No. I rarely paid for short fiction before the online stuff was available either — I used to make regular stops at my local library’s periodicals section instead. The vast majority of the money I spend on short fiction is on collections, and I think I buy as many of those now as I ever did.

  11. Jamie Grove - How Not To Write on August 26th, 2008

    1. I do but that’s only because I understand a little of what it takes to produce genre fiction (I’m also a mystery reader). That said, I do tend to support the author more than the publisher.

    2. Yes, but that was Atlantic Monthly and the only reason I subscribed was to get access to back issues online. I haven’t used it as much as I thought I would and now I’m letting that subscription lapse.

    3. Probably not unless you were also touting the fact that it was going to be a rev-share with the authors. But how much would you charge? I couldn’t see paying more than $0.99 to read a story and then you have to ask whether that’s really worth it in the big scheme of things.

    4. Not so much. Short fiction is my candy. (well, actually, candy is my candy but I’m sure you get the general idea)

    Age 38

  12. Schoey Chaelly on August 26th, 2008

    Q: When you read a story online that you like, do you feel inclined to support the publisher of the piece?

    This depends on whether the story-I-liked was a fluke. I try to read (or, at least, skim) several of the stories before I decide whether or not I want to pay for a collection of them. If the publisher’s tastes seem to align with my own after a few first-reads, then I’m inclined to trust the publisher’s tastes and hope future publications will appeal to me all the same.

    Q: Have you ever subscribed to a print magazine on account of a story you read on their site?

    Never just one. Refer to the above – but I have.

    Q: Most magazine publishers post their Hugo- and Nebula-nominated stories online for free. If F&SF started charging the cost of an issue to read these stories, would you do so?

    A: Not if the others are available for free. I understand that the publishers are in the market of selling stories, but I understand Hugos (et al.) to be applauding the author. I would guess that pricing those nominations might stand in the way of drawing new readers to an author (who wants to pay for someone they can’t trust to write a good story, nominated or otherwise?)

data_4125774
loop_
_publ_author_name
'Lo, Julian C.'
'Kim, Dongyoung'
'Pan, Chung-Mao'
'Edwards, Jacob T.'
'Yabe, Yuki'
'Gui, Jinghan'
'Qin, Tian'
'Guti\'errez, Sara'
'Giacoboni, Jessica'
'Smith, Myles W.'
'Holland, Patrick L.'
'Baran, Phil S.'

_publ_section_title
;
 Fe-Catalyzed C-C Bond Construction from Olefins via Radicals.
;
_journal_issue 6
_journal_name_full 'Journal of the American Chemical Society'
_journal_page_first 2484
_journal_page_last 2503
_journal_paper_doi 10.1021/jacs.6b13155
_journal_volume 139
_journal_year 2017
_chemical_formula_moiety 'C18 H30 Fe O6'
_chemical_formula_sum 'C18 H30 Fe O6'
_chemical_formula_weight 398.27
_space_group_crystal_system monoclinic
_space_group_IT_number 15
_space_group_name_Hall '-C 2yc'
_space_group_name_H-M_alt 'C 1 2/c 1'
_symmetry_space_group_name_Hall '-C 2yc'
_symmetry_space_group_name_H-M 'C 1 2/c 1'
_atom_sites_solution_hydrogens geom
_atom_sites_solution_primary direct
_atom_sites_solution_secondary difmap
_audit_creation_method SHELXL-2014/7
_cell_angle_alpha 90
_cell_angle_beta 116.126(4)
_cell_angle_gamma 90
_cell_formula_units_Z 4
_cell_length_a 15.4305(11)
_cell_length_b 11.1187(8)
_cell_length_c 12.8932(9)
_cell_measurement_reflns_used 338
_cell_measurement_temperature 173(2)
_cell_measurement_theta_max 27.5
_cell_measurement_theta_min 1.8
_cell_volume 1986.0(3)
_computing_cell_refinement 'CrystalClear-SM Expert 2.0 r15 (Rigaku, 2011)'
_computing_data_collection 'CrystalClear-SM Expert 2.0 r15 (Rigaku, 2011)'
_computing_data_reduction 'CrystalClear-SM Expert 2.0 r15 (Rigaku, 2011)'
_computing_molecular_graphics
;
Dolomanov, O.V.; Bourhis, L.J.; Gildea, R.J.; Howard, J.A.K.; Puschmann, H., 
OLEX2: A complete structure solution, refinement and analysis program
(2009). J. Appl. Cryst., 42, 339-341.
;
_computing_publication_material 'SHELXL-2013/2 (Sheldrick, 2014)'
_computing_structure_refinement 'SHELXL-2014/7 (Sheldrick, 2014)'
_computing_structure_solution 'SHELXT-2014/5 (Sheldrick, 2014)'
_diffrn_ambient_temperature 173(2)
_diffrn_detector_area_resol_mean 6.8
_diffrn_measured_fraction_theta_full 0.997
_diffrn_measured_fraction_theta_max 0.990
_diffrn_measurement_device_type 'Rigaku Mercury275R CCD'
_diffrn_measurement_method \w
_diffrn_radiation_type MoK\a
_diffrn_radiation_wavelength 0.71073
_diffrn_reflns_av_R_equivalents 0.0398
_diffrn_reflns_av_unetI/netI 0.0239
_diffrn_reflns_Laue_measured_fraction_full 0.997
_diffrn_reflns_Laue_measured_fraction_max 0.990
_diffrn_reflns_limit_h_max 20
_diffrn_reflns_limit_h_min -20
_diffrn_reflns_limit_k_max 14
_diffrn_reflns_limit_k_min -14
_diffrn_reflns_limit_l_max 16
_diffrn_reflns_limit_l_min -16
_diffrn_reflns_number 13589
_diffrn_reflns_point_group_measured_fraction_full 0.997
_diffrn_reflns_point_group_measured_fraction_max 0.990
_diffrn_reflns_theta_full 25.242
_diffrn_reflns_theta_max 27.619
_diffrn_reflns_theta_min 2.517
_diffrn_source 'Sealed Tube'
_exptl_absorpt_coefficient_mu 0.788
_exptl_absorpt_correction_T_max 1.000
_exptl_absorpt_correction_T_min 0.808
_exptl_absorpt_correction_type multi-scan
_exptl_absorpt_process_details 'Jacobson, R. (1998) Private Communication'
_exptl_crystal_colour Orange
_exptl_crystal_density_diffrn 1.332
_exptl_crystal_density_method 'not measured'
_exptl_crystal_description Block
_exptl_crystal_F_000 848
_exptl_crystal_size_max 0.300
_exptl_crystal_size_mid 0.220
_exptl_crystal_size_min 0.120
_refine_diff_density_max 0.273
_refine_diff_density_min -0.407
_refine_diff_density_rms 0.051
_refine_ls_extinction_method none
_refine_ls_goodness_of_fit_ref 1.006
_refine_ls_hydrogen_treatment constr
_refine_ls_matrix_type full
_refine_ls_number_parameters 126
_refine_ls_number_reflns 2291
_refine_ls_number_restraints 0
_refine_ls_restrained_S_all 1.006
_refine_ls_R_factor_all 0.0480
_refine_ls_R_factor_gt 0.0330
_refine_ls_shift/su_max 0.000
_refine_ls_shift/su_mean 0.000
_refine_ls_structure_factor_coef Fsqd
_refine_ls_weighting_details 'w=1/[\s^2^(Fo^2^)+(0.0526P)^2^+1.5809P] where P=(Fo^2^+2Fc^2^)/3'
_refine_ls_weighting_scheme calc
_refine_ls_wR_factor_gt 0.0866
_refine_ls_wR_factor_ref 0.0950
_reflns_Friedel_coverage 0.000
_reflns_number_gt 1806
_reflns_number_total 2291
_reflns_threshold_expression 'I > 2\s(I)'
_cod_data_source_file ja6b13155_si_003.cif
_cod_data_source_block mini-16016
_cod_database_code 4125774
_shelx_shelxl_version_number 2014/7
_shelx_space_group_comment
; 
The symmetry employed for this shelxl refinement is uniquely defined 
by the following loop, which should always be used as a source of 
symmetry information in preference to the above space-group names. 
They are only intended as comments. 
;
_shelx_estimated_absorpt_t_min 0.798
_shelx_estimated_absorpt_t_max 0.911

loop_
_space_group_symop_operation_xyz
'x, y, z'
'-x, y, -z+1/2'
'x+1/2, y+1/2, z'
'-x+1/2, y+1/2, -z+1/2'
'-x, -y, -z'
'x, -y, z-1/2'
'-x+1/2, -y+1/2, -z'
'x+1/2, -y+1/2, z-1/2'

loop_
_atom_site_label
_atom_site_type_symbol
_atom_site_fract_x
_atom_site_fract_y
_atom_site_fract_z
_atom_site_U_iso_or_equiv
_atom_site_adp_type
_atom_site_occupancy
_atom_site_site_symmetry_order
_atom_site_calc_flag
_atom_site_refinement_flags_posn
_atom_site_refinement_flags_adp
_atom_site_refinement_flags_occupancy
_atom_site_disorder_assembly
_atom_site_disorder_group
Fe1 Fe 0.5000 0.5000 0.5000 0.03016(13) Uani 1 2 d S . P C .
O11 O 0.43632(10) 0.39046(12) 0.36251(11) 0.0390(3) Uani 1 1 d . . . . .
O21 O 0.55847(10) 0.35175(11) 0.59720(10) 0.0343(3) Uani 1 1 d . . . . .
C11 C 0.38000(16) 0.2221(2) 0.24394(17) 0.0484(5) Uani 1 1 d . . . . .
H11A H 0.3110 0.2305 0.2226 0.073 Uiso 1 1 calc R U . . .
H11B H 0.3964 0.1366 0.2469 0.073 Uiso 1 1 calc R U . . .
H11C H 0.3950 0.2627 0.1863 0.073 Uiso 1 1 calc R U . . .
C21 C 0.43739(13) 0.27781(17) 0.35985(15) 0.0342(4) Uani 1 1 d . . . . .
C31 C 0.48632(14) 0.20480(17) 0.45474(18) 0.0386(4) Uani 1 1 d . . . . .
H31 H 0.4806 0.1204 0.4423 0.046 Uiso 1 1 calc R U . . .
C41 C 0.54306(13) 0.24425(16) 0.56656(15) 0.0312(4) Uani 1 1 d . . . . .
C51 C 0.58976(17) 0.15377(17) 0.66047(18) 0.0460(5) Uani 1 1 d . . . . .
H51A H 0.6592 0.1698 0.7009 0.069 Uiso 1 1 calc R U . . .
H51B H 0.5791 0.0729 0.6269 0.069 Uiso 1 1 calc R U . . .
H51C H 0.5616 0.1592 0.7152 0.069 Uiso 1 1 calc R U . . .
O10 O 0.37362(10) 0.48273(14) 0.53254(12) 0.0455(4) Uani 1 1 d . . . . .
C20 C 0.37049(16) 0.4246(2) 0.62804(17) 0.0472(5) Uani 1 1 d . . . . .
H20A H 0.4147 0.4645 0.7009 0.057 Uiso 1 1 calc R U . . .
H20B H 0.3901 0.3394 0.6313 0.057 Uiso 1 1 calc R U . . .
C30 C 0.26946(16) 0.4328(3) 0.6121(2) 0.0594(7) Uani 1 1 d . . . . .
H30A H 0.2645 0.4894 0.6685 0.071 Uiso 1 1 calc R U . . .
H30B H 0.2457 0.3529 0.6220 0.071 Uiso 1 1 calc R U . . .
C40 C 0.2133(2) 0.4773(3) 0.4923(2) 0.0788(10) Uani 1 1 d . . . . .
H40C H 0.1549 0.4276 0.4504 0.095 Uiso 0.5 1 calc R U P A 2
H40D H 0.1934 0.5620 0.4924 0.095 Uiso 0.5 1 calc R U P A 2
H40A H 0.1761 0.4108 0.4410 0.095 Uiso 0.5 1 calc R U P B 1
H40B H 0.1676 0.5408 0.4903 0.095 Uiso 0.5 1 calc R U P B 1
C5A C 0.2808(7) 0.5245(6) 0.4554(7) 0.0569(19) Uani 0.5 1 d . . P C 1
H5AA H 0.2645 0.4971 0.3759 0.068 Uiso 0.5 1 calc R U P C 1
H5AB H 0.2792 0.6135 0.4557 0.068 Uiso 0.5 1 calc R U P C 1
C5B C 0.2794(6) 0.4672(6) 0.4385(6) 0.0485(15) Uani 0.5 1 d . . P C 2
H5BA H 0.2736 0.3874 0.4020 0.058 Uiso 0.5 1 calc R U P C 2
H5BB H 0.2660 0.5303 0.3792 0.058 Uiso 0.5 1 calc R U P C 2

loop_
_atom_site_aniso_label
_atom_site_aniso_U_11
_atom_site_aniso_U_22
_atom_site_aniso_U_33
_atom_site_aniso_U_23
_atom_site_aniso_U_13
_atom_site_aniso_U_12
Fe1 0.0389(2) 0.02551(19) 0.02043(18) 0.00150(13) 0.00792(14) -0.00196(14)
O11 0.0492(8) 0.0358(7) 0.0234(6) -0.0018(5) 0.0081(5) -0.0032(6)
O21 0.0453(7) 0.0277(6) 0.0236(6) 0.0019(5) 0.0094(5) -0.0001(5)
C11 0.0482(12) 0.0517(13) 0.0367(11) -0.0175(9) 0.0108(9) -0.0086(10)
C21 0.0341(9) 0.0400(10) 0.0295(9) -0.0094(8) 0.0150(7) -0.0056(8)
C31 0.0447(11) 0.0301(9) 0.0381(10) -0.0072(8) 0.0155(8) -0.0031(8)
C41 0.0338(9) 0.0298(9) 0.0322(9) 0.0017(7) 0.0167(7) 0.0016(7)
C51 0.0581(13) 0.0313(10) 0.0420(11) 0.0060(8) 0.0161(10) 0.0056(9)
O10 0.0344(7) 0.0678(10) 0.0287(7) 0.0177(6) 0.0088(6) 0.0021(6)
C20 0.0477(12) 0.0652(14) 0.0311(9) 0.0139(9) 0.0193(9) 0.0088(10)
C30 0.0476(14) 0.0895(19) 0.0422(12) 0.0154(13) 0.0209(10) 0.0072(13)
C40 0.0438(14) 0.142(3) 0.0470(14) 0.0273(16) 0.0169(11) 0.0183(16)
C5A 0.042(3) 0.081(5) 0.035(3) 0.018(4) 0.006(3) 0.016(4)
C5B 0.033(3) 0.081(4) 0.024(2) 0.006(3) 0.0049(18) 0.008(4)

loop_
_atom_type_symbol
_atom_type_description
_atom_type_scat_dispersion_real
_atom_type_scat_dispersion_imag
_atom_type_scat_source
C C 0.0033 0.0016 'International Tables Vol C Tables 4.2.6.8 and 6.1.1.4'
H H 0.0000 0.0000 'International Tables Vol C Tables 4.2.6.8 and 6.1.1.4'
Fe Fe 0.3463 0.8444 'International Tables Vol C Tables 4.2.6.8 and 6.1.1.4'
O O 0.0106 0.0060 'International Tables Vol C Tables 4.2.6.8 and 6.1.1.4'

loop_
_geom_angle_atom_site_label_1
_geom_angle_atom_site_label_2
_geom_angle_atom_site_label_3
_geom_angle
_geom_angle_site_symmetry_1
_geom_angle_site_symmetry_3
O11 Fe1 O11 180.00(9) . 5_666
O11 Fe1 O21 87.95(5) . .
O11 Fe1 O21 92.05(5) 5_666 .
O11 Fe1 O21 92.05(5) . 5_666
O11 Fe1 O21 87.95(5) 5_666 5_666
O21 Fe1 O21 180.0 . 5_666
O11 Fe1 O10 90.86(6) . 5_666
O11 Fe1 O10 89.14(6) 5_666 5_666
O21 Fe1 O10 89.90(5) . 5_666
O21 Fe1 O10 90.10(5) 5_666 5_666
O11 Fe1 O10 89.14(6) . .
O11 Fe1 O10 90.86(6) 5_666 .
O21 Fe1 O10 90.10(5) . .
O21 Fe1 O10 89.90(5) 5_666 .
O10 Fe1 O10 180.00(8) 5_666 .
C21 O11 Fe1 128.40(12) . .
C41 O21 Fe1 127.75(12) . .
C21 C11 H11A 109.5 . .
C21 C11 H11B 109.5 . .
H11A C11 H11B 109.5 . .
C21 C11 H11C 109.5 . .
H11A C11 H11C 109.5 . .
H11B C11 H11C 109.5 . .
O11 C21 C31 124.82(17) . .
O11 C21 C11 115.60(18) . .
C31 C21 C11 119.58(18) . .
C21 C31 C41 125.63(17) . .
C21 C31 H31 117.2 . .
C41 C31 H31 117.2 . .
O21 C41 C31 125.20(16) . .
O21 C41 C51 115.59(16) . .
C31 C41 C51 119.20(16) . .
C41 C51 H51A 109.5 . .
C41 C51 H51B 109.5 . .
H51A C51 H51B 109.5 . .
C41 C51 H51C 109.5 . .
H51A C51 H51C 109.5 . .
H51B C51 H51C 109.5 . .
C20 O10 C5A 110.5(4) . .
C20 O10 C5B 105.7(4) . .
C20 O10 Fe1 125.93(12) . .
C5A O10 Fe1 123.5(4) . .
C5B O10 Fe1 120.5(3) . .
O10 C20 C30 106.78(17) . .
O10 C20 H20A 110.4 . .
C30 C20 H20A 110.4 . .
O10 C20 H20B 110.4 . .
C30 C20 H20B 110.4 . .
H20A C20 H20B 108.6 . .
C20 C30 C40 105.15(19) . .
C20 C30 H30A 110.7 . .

Q: Do you think the prevalence of free short fiction online has made you less inclined to pay for short fiction?

    Absolutely. To me, short fiction can be like the Myspace for writing: it is a sampling of an author’s style and imagination. If I want -more- short stories by the same author (or a publisher after I trust its tastes), then I will buy them. Some short fiction should be made free by Publishers – it’s good business for the authors (“eyeballs to eyeballs”), and it’s worked for music. It doesn’t mean Publishers have to offer up loads of free stuff, but it’s a Teaser Market now.

    Age 22.

  13. Fabrice Doublet on August 26th, 2008

    When you read a story online that you like, do you feel inclined to support the publisher of the piece?
    Yes.

    Have you ever subscribed to a print magazine on account of a story you read on their site?
    When I began subscribing to magazines (circa 1992-95), it was because I had read good stories in anthologies that were first published in these magazines.

    Most magazine publishers post their Hugo- and Nebula-nominated stories online for free. If F&SF started charging the cost of an issue to read these stories, would you do so?
    I don’t need to since since I have a sub.

    Do you think the prevalence of free short fiction online has made you less inclined to pay for short fiction?
    No. I read free stories online, but still pay for my favorite magazines and anthologies.

  14. Hakan on August 26th, 2008

    * When you read a story online that you like, do you feel inclined to support the publisher of the piece? – Yes. I tend to go to Amazon and buy a book or two, especially if I liked the writer and the style.